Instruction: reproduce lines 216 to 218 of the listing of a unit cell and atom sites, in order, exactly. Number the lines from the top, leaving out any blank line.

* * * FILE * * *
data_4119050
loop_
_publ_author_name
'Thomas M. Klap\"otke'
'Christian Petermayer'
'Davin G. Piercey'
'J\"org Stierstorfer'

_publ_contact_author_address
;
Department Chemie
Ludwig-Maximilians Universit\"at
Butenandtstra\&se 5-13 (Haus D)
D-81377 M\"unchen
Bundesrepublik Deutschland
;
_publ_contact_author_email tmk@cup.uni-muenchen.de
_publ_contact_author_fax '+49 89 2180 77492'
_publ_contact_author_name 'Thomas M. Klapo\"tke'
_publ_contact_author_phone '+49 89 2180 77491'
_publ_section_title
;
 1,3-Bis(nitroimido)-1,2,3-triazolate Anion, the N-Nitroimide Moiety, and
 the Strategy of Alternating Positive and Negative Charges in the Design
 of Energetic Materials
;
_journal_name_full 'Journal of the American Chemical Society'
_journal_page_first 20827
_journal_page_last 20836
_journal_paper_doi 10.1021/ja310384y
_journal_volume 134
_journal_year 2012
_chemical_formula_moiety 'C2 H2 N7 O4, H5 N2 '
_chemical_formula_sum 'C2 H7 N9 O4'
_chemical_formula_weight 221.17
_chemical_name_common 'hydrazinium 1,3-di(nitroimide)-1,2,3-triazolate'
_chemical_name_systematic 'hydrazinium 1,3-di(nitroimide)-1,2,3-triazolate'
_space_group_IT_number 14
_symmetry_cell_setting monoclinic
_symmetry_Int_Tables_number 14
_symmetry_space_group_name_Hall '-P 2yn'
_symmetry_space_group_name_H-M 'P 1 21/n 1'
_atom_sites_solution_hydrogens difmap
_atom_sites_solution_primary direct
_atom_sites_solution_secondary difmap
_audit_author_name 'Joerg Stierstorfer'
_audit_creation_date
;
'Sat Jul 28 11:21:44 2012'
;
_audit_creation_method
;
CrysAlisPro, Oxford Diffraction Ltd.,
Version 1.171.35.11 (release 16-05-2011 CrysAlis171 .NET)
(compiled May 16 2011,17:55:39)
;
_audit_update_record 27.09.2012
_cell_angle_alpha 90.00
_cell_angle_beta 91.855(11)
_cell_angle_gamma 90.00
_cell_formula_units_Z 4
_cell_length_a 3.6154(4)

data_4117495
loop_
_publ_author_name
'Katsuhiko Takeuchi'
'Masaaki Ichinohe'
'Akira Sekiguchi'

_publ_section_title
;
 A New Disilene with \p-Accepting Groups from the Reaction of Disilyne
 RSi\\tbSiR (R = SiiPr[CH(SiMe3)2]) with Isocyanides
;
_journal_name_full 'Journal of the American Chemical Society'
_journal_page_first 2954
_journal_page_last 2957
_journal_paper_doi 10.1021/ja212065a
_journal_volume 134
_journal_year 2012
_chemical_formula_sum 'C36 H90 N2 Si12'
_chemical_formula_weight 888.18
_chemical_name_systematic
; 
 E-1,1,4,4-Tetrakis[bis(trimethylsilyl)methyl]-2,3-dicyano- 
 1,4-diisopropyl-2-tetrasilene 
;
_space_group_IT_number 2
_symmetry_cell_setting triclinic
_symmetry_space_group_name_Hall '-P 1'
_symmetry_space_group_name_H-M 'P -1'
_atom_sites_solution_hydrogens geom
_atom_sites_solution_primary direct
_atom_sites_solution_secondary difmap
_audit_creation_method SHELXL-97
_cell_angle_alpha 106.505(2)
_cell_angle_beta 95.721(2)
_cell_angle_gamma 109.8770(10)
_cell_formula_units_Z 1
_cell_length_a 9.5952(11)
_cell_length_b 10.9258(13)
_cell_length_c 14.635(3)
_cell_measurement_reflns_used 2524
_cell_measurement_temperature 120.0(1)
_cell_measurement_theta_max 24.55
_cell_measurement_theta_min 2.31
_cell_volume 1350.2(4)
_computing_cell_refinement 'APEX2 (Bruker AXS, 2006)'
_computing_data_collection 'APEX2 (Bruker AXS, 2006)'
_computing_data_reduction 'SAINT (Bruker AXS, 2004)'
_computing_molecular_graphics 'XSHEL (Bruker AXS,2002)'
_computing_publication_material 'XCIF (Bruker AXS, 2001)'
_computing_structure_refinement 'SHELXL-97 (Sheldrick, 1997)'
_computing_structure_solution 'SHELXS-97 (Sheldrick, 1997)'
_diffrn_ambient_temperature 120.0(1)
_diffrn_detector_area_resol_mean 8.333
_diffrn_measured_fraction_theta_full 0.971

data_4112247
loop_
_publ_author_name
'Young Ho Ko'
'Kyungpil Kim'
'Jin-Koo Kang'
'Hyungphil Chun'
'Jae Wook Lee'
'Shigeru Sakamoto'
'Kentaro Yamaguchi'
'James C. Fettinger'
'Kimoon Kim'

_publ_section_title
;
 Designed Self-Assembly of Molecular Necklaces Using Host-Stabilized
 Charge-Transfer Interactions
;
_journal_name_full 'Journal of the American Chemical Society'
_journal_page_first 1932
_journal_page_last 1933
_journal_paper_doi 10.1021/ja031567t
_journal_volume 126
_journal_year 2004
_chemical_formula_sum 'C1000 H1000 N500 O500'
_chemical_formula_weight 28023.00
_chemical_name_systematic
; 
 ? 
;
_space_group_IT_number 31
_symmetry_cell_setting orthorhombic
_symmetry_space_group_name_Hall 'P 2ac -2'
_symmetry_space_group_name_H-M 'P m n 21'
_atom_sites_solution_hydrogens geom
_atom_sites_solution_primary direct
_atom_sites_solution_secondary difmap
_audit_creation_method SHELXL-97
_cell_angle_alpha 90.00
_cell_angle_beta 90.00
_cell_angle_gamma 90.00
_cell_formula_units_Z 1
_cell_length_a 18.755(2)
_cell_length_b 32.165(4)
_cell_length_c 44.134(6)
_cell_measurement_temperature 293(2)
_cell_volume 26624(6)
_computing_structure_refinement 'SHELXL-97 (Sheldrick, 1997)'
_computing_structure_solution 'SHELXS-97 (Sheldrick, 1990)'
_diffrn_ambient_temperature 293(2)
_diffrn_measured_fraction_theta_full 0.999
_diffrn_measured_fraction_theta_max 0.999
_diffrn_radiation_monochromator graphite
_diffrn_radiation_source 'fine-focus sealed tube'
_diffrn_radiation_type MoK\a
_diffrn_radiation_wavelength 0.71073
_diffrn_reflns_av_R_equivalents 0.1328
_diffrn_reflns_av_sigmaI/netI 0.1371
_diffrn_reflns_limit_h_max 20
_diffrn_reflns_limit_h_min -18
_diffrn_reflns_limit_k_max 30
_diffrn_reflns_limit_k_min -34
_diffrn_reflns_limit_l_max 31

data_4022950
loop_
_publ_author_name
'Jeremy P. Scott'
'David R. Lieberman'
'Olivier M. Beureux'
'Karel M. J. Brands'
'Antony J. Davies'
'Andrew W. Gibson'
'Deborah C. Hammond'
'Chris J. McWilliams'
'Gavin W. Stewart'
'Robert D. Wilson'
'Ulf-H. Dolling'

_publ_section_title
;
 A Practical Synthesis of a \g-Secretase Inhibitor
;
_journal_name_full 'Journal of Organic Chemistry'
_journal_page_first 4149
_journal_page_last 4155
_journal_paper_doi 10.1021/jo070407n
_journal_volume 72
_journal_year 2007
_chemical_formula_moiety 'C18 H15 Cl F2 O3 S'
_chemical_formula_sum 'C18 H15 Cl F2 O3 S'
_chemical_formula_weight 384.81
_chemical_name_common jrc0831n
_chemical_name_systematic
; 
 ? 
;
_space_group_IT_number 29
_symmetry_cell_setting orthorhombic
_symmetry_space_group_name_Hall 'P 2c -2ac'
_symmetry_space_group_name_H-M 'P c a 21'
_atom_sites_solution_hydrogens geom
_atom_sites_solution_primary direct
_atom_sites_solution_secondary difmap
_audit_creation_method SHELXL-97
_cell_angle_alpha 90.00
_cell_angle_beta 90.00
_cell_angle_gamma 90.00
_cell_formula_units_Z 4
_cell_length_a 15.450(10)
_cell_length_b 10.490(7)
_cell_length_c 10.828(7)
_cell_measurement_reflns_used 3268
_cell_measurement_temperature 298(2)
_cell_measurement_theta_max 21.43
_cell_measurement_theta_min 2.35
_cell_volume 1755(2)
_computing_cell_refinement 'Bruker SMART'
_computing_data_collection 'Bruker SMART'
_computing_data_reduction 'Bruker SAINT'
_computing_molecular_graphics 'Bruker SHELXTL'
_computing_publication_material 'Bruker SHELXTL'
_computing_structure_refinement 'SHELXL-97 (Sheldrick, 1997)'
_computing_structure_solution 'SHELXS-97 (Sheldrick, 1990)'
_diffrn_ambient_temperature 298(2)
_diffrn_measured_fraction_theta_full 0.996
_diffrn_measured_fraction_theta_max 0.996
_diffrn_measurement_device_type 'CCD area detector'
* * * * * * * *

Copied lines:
_atom_sites_solution_secondary difmap
_audit_creation_method SHELXL-97
_cell_angle_alpha 90.00